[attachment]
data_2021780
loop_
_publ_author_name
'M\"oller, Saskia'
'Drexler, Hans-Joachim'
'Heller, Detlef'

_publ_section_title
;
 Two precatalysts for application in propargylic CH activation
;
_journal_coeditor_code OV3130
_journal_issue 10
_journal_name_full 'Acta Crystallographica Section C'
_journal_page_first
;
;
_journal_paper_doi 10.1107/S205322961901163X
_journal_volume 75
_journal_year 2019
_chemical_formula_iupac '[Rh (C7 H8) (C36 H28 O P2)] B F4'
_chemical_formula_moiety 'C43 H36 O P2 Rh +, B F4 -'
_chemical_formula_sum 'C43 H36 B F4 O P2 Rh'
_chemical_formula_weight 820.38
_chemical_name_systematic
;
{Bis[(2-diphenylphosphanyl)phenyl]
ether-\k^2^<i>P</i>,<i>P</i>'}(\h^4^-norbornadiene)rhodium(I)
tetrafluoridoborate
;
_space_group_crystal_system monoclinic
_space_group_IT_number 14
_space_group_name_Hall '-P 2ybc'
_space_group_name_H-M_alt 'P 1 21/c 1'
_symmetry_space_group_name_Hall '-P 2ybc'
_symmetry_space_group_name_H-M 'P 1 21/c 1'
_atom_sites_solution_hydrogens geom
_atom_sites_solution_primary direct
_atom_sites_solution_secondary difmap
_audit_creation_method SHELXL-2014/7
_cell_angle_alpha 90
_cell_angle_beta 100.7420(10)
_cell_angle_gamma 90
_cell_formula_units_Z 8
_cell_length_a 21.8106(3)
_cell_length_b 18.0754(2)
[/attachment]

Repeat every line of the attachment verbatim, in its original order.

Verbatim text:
data_2021780
loop_
_publ_author_name
'M\"oller, Saskia'
'Drexler, Hans-Joachim'
'Heller, Detlef'

_publ_section_title
;
 Two precatalysts for application in propargylic CH activation
;
_journal_coeditor_code OV3130
_journal_issue 10
_journal_name_full 'Acta Crystallographica Section C'
_journal_page_first
;
;
_journal_paper_doi 10.1107/S205322961901163X
_journal_volume 75
_journal_year 2019
_chemical_formula_iupac '[Rh (C7 H8) (C36 H28 O P2)] B F4'
_chemical_formula_moiety 'C43 H36 O P2 Rh +, B F4 -'
_chemical_formula_sum 'C43 H36 B F4 O P2 Rh'
_chemical_formula_weight 820.38
_chemical_name_systematic
;
{Bis[(2-diphenylphosphanyl)phenyl]
ether-\k^2^<i>P</i>,<i>P</i>'}(\h^4^-norbornadiene)rhodium(I)
tetrafluoridoborate
;
_space_group_crystal_system monoclinic
_space_group_IT_number 14
_space_group_name_Hall '-P 2ybc'
_space_group_name_H-M_alt 'P 1 21/c 1'
_symmetry_space_group_name_Hall '-P 2ybc'
_symmetry_space_group_name_H-M 'P 1 21/c 1'
_atom_sites_solution_hydrogens geom
_atom_sites_solution_primary direct
_atom_sites_solution_secondary difmap
_audit_creation_method SHELXL-2014/7
_cell_angle_alpha 90
_cell_angle_beta 100.7420(10)
_cell_angle_gamma 90
_cell_formula_units_Z 8
_cell_length_a 21.8106(3)
_cell_length_b 18.0754(2)